Haiti Earthquake Relief - Navajo VP Throws 'Lifeline' to Evicted Churchrock Families - NAPT Opportunities
PanAmericanRelief.org is a secure method to help
Submitted by Michael Zamba
Washington, D.C., January 12, 2010 – After the devastating 7.0 earthquake that struck Haiti, the non-profit Pan American Development Foundation is encouraging people to donate through its special website http://mlist.orchidsuites.net/lists/lt.php?id=KkoGBg5VUAhUBx4AAV1USgUABFZTDQ%3D%3D
“This is a critical time for Haiti and our neighbors need our help,” says Amy Coughenour, Deputy Executive Director of PADF. “PADF will be working with civil protection authorities, the private sector and community organizations to provide immediate and long-term assistance.”
PADF – the natural disaster relief arm of the Organization of American States (OAS) – set up the safe and secure http://mlist.orchidsuites.net/lists/lt.php?id=KkoGBg5VUAhUBx4AAV1USgUABFZTDQ%3D%3D so individuals may find out information and make donations.
At the same time, the non-profit organization is also working with major corporations to coordinate their response. Most recently, PADF’s corporate partners like DIAGEO, Chevron, Royal Caribbean International Ltd., Citi and Federal Express provided relief to El Salvador after Hurricane Ike and in Guatemala to help after the worst drought in three decades.
PADF has more than 150 people throughout Haiti working on a number of projects, including community driven development, disaster mitigation and protecting human rights.
PADF is an independent, non-profit organization that creates public-private partnerships to assist the least advantaged people in Latin America and the Caribbean.
Through these partnerships and as a unique affiliate of the Organization of American States, PADF creates economic opportunities, strengthens communities and prepares for and responds to natural disasters.
Having worked in every country in the region, PADF engages community-based groups, governments and the private sector in the process of implementing appropriate solutions for sustainable development.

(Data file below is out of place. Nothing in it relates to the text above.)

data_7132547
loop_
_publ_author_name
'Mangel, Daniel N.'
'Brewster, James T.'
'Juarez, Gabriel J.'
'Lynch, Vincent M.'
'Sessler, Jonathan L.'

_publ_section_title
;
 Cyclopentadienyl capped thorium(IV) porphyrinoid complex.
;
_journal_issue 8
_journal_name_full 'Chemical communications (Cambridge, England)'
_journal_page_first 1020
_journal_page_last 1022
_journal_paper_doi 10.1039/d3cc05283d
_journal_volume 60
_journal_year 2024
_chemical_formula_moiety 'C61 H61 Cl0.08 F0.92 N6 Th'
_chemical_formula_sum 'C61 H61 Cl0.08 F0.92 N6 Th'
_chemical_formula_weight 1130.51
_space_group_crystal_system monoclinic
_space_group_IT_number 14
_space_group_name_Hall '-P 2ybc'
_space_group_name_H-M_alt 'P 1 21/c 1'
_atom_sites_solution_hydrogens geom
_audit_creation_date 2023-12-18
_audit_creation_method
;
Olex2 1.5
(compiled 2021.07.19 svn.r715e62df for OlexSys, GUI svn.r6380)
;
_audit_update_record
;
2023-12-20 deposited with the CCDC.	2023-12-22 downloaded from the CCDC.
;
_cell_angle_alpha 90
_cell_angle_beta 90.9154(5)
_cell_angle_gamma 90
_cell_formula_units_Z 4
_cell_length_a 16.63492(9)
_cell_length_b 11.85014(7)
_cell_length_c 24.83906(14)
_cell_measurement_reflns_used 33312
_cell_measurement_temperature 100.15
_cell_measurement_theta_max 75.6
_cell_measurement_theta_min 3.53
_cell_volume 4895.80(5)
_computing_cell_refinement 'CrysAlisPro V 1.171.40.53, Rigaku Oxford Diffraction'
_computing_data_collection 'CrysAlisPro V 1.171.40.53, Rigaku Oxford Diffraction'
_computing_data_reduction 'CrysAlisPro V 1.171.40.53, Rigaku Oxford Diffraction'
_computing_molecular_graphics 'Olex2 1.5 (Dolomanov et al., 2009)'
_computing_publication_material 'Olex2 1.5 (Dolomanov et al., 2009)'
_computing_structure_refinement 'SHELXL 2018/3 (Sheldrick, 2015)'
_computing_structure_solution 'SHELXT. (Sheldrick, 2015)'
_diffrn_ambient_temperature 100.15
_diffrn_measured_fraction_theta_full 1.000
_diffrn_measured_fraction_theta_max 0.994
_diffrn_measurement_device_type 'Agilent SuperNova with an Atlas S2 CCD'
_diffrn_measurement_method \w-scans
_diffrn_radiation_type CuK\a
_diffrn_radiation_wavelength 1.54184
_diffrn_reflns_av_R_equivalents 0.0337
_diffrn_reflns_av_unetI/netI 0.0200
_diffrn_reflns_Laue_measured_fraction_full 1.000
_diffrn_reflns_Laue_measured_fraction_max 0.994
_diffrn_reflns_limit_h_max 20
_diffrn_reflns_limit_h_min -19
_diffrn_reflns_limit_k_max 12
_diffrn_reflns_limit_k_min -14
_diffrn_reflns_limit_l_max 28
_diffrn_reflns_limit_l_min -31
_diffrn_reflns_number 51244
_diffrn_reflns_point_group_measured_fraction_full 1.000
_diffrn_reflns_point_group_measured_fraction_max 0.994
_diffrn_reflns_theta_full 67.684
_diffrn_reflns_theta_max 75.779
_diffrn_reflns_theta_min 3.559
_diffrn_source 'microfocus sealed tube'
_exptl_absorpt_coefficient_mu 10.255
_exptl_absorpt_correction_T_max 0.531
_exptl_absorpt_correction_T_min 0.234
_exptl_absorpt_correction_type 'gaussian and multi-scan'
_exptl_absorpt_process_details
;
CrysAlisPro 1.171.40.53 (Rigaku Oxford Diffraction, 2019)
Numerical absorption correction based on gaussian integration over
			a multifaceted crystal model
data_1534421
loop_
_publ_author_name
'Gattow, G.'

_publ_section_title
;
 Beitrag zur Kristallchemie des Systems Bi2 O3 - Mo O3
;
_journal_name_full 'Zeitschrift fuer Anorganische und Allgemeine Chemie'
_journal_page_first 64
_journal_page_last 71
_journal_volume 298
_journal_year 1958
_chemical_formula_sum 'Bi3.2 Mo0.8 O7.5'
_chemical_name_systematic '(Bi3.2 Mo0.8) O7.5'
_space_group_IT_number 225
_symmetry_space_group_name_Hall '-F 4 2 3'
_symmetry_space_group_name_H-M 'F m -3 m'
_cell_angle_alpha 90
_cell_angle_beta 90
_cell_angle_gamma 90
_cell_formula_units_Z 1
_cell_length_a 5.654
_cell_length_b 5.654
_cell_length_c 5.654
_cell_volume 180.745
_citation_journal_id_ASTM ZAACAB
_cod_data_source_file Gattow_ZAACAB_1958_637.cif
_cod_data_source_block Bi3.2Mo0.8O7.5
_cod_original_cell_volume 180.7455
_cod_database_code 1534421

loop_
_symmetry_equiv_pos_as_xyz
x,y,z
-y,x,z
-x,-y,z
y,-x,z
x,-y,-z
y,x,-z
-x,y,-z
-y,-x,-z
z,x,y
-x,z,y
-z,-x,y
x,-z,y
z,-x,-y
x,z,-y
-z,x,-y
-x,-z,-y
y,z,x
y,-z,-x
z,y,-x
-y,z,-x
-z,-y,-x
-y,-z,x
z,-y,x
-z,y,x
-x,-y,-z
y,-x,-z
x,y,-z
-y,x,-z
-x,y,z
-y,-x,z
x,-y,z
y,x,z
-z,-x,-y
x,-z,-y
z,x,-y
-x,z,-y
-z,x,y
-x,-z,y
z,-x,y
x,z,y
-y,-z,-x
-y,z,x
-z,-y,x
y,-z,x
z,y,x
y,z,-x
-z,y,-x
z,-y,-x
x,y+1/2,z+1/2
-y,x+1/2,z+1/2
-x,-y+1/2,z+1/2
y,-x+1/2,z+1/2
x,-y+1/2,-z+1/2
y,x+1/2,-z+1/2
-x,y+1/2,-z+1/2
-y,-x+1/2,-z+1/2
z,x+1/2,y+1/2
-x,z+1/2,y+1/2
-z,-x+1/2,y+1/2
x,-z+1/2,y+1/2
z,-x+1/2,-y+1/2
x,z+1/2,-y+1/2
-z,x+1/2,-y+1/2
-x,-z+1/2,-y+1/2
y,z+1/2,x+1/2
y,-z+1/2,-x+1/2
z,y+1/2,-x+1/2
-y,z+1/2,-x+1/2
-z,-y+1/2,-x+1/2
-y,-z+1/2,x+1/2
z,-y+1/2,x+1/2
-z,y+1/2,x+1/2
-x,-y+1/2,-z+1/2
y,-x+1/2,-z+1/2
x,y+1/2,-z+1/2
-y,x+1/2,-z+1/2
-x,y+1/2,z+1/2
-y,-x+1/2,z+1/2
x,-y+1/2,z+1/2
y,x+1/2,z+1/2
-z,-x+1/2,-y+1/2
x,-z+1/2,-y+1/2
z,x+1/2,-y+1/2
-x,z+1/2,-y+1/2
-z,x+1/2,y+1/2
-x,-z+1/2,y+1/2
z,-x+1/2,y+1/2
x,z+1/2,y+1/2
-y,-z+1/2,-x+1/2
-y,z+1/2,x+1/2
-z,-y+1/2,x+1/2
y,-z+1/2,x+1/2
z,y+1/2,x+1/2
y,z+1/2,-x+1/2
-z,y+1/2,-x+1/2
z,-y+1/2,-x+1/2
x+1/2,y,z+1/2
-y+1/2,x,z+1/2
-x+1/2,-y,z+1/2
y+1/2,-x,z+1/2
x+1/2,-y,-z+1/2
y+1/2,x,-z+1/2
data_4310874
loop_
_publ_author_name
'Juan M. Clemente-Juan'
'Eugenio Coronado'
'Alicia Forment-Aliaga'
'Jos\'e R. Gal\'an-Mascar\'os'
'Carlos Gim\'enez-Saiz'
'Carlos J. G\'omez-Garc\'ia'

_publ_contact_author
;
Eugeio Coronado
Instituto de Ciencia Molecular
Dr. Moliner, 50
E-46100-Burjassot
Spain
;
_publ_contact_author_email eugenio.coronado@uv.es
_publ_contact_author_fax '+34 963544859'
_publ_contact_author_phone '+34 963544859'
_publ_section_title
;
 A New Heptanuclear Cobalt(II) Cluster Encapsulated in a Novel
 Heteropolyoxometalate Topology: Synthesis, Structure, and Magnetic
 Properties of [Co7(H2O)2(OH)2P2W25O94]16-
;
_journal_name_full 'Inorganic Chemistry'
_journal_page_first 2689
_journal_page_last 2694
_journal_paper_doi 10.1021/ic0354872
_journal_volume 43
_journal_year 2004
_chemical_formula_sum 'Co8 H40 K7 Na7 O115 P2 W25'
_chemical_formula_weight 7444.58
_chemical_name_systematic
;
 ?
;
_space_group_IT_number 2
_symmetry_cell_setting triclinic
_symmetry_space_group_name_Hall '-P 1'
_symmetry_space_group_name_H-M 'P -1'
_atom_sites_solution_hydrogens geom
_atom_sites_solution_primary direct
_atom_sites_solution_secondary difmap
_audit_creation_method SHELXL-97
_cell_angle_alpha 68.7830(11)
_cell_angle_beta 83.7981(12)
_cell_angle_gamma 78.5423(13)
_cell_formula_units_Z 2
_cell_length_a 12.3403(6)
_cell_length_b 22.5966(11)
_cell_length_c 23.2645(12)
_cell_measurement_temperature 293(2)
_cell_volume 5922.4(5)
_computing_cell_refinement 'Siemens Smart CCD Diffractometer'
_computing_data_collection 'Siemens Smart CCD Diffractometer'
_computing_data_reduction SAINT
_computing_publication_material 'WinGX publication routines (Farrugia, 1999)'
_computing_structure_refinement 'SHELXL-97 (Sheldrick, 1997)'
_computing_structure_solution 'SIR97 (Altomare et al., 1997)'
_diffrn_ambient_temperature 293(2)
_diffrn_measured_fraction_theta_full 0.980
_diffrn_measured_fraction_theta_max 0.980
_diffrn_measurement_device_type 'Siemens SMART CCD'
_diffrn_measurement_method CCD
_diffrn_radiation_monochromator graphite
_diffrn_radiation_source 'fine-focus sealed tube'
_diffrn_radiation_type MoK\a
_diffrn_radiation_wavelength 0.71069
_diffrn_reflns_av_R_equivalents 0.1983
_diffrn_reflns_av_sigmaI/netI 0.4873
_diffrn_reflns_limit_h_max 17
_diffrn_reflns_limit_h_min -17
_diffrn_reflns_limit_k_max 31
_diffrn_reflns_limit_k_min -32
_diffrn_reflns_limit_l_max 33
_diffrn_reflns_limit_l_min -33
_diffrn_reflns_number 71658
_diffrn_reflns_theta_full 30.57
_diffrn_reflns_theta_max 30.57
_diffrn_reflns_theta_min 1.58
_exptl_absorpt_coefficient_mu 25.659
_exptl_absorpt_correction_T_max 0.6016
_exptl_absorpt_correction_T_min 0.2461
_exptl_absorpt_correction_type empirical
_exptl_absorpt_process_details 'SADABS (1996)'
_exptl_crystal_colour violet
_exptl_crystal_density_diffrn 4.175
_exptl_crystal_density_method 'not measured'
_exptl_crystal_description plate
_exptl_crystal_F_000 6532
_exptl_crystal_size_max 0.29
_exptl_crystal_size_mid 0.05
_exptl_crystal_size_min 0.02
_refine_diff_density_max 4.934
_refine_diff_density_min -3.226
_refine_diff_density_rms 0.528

In the past year, more than 5 million people in 18 countries benefited from PADF and its programs. http://mlist.orchidsuites.net/lists/lt.php?id=KkoGBg5VUAhUBh4AAV1USgUABFZTDQ%3D%3D
Vice President Shelly Met with Evicted Residents
By Kathy Helms
CHURCHROCK – Navajo Nation Vice President Ben Shelly and members of his staff met Monday evening, January 4th with Churchrock family members evicted from their homes three days after Christmas, and threw out a lifeline.
Residents had until January 5th to file either a motion for an extension or a motion for reconsideration of the Dec. 16 Navajo Nation Supreme Court decision that removed them from their homes for nonpayment of rent. “They only give you so many days to respond,” Shelly told them, and today is the deadline.
Shelly said his office had the Navajo Nation Department of Justice review the decision and make recommendations.
Ten families were evicted Dec. 28 from the units formerly managed by Fort Defiance Housing Corp., a non-profit, which declared bankruptcy in 2005. The corporation then was reorganized under new management, known as Sandstone Housing Corp. Residents said they were given a rent-to-own contract with Fort Defiance Housing, but that the terms were changed to “rent only” when Sandstone took over.
DOJ suggested the vice president facilitate a meeting between tenants and Sandstone to try to come up with a payment plan or means for the residents to pay the debt.
Shelly said he also spoke with Mike Halona of Navajo Land Department and had him check into the status of the land where the homes were built.
Apparently it once was part of Fort Wingate, but when the military no longer had a use for it, it reverted to Navajo Nation trust land, Shelly said. “If it's on trust land, the Navajo Nation should have been asked it they could pay the bill. The Navajo Nation was never asked to take over that mortgage. I am very curious to meet with this new company.”
Shelly said another issue they are researching is the taking of land. “When you're taking land from somebody – eminent domain – Navajo Nation law is that you compensate that person. Some of those processes were overlooked.”